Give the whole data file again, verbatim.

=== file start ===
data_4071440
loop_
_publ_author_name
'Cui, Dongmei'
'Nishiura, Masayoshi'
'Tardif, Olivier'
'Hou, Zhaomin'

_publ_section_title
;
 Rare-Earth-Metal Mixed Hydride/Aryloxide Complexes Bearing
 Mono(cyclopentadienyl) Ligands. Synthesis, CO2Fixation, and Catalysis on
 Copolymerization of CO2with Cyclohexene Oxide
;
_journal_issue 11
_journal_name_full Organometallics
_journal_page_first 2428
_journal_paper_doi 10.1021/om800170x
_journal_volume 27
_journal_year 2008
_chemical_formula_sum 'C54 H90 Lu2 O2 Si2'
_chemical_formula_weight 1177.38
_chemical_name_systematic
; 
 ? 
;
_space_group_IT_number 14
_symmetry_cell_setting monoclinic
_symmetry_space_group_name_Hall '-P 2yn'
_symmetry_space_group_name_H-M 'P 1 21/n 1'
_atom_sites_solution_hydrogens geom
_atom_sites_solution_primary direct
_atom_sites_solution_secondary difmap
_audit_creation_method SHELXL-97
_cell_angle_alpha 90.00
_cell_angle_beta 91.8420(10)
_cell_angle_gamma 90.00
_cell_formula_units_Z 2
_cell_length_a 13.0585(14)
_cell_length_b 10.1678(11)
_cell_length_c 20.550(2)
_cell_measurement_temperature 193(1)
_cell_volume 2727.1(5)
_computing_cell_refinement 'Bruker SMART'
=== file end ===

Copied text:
data_4071440
loop_
_publ_author_name
'Cui, Dongmei'
'Nishiura, Masayoshi'
'Tardif, Olivier'
'Hou, Zhaomin'

_publ_section_title
;
 Rare-Earth-Metal Mixed Hydride/Aryloxide Complexes Bearing
 Mono(cyclopentadienyl) Ligands. Synthesis, CO2Fixation, and Catalysis on
 Copolymerization of CO2with Cyclohexene Oxide
;
_journal_issue 11
_journal_name_full Organometallics
_journal_page_first 2428
_journal_paper_doi 10.1021/om800170x
_journal_volume 27
_journal_year 2008
_chemical_formula_sum 'C54 H90 Lu2 O2 Si2'
_chemical_formula_weight 1177.38
_chemical_name_systematic
; 
 ? 
;
_space_group_IT_number 14
_symmetry_cell_setting monoclinic
_symmetry_space_group_name_Hall '-P 2yn'
_symmetry_space_group_name_H-M 'P 1 21/n 1'
_atom_sites_solution_hydrogens geom
_atom_sites_solution_primary direct
_atom_sites_solution_secondary difmap
_audit_creation_method SHELXL-97
_cell_angle_alpha 90.00
_cell_angle_beta 91.8420(10)
_cell_angle_gamma 90.00
_cell_formula_units_Z 2
_cell_length_a 13.0585(14)
_cell_length_b 10.1678(11)
_cell_length_c 20.550(2)
_cell_measurement_temperature 193(1)
_cell_volume 2727.1(5)
_computing_cell_refinement 'Bruker SMART'